How I got a visa to visit Iran
Working with Iran Tours Corporation of Tehran
Years ago, when I first saw a picture of those magnificent blue-tile domes in Isfahan, I knew I would have to go to Iran. Then came the 1979 revolution and Americans were no longer welcome. I watched from afar and wondered if I would ever get a visa.
As I traveled to see other great Islamic cities Â– Fez, Cairo, Damascus, Istanbul – I always had Isfahan in the back of my mind. Hoping for a lead, I searching out independent travelers who had been to Iran, but they always turned out to be non-Americans. As relations between the US and Iran began to thaw a little in the 90’s, I started hearing about Americans who were going. So how were they getting a visa? Most, it turned out, were going on tours, an undesirable option for me.
Poking around on the Internet I found that solo American travelers were being helped by Iranian travel agents. Hearing this I started looking for an agent. There are several listed in the Lonely Planet Iran guide and others can be found at Iranbazar.com.
About this time, a friend emailed saying she had just returned from Iran. While not an American, one of my first questions was, “How did you get your visa?” It turned out that she had used an agent in Tehran: Mr.Rowshani of Iran Tours Corporation (Email). “Great!” I thought and sent him an email. He seemed to think he could get me visa, so I started mapping out a trip.
Having thought about this for years, I already knew pretty much where I wanted to go. I sent an itinerary to Mr. Rowshani and he quickly put a quote together. As soon as we worked out the details, he applied for my visa. About a week later he wrote and gave me an “entry visa approval reference number.” He also told me to contact the Interest Section of the Islamic Republic of Iran at the Pakistani Embassy in Washington, DC (202-965-4990) to get the actual visa.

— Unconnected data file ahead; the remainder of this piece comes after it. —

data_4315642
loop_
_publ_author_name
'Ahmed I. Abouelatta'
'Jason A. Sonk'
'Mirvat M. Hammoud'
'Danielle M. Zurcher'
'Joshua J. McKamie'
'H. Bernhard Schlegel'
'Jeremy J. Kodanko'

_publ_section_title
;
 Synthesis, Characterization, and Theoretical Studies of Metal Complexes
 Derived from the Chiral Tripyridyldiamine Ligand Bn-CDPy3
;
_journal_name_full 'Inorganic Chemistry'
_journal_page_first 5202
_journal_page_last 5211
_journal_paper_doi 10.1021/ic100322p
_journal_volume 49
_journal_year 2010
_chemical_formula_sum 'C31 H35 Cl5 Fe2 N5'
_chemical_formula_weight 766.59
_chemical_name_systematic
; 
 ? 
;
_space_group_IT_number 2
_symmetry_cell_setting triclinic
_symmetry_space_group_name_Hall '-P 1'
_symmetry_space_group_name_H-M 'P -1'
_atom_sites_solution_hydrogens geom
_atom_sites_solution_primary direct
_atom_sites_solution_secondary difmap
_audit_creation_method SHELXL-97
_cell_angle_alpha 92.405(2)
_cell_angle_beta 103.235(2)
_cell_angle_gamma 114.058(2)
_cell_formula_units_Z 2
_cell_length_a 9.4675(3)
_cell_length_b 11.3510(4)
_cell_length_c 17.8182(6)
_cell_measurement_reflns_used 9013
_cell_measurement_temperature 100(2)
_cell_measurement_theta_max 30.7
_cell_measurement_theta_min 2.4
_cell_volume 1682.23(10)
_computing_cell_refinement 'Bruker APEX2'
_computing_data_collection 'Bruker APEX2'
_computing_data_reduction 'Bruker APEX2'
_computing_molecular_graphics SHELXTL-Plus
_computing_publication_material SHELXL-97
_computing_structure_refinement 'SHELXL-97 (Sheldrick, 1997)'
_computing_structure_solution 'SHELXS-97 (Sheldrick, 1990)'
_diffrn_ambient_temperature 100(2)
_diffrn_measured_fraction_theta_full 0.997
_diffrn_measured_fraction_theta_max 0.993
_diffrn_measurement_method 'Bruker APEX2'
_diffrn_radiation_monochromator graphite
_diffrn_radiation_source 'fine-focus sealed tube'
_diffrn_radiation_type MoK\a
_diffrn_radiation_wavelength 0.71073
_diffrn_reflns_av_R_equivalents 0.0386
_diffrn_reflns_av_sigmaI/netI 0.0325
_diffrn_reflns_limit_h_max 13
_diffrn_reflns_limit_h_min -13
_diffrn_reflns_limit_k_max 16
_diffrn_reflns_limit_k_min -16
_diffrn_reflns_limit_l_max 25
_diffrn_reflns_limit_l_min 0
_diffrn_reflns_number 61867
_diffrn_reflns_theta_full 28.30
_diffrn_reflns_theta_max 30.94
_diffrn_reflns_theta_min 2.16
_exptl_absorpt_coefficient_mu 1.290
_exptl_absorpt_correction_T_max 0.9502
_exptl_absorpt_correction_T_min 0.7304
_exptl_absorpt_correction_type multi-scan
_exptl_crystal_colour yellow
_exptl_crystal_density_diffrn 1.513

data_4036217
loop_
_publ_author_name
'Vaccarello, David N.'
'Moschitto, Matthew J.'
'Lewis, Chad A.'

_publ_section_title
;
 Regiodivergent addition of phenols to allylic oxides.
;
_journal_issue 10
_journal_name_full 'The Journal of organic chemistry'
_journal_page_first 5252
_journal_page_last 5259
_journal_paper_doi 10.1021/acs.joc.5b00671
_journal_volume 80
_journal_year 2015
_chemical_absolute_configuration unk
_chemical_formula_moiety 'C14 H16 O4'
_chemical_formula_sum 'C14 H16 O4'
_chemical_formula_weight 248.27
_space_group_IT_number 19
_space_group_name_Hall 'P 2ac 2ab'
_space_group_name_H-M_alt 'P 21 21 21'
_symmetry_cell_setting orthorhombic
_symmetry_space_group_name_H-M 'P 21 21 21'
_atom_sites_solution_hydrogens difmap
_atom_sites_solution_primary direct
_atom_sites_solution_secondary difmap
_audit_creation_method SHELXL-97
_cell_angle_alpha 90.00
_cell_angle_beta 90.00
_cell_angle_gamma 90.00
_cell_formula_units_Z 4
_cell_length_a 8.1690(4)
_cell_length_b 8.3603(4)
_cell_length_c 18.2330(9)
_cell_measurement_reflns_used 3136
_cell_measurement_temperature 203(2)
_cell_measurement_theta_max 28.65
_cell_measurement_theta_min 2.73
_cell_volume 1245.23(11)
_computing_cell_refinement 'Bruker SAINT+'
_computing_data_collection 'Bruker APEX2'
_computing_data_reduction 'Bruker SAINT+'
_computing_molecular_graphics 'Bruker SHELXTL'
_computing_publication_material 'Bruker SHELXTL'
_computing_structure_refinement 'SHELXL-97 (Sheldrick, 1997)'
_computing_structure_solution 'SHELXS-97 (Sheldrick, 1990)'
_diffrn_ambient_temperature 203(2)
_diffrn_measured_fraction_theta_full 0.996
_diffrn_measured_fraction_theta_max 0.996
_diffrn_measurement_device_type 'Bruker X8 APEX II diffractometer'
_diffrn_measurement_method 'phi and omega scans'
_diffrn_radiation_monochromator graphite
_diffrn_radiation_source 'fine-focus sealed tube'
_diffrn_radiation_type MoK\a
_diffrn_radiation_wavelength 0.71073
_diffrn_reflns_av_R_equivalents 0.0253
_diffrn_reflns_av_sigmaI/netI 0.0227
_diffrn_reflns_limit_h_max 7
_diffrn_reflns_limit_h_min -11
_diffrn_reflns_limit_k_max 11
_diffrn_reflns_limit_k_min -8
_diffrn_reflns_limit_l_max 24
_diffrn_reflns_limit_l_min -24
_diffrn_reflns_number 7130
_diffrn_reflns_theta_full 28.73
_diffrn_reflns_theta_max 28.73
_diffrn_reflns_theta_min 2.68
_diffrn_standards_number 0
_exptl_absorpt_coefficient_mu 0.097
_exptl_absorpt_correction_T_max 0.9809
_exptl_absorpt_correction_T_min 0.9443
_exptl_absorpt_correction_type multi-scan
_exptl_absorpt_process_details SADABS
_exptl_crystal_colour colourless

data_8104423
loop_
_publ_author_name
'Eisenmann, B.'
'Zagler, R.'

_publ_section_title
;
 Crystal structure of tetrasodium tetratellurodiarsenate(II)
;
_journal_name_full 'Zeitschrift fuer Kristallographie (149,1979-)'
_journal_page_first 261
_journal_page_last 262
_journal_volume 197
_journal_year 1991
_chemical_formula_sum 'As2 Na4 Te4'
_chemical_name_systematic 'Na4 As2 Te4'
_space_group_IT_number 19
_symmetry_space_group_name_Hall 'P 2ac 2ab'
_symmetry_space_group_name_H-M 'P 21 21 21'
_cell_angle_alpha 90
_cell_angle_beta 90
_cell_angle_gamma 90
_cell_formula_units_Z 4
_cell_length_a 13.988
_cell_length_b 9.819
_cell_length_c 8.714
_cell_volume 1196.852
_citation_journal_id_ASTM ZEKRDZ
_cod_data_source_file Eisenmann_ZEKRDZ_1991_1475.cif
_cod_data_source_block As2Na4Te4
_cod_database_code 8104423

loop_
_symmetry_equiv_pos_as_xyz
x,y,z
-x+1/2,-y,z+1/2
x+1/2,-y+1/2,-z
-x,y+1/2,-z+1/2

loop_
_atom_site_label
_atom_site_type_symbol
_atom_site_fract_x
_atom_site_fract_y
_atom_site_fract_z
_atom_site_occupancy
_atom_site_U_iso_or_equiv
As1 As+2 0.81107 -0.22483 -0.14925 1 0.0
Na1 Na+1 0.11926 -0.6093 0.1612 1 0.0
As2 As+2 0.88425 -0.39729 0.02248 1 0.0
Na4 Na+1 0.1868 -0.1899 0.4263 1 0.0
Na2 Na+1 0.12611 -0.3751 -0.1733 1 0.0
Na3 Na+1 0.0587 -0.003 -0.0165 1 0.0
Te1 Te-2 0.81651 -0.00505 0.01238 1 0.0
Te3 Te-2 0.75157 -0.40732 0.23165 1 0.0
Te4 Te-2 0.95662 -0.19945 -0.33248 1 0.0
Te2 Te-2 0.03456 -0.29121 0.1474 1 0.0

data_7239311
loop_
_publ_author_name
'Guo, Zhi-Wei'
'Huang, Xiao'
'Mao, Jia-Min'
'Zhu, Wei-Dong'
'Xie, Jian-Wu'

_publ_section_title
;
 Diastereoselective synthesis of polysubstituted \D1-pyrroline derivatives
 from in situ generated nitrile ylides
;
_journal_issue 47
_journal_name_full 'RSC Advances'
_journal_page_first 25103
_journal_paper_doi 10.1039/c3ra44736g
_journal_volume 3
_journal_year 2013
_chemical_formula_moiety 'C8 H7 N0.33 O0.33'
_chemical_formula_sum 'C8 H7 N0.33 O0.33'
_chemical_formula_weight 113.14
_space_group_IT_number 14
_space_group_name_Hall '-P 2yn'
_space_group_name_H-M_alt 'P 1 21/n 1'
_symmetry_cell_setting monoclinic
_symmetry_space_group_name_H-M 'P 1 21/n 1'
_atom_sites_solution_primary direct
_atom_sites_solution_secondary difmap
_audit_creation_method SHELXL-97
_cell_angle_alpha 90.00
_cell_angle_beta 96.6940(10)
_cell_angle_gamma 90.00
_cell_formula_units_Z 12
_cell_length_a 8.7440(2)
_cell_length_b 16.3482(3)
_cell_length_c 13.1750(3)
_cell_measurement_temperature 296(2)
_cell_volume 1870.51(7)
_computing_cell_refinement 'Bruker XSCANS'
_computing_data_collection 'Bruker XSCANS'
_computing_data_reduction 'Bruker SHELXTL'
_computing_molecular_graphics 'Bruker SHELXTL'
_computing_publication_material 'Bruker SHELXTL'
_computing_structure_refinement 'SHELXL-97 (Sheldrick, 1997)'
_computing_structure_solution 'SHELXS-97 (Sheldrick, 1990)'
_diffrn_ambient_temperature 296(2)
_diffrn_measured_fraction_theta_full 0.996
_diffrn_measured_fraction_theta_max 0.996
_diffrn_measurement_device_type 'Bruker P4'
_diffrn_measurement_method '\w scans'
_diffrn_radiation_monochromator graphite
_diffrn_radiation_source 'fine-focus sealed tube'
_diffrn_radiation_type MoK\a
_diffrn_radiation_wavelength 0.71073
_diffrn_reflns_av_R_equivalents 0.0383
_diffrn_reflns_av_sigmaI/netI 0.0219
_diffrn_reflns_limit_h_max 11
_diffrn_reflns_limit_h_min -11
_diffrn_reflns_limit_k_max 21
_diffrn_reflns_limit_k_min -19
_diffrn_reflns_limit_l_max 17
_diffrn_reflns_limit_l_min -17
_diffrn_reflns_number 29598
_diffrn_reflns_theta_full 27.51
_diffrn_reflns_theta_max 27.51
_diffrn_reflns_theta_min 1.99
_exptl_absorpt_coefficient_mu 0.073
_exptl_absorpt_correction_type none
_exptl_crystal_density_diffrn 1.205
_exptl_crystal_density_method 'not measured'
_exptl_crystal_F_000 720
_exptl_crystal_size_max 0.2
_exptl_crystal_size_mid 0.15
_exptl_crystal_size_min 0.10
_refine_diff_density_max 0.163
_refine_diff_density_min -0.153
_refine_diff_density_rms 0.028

When I called the embassy they sent me an application, the same one that can be download from their web site. I filled the application out in duplicate and returned it along with my passport, three passport photos and a $10 money order to cover return shipping. There was no filing fee. About a week later I received a FedEx envelope with my visa. It was a single-entry tourist visa valid for three months and good for a two-week stay.
With that in hand, I called Northwest airlines and made a reservation to fly from Detroit to Tehran. The ticket cost a whopping $1650, but what the heck, I was actually going to Iran.
The land part of the trip was quoted at $1070 for a single room for 12 nights at 3, 4 and 5 star hotels, a car/driver for four-days (for the trip to Bam) and the arrival/departure airport transfers in Tehran. Two domestic fights, Tehran-Isfahan and Shiraz-Tehran, were $12 and $18 respectively. The proposed route was Tehran, Isfahan, Yazd, Kerman, Bam, Shiraz and back to Tehran.
About three weeks before my departure Mr. Rowshani emailed asking for payment. At his request I wired money to his account in London.
P.S. I am told that Mr. Rowshani is no longer with ITC. (May 1999)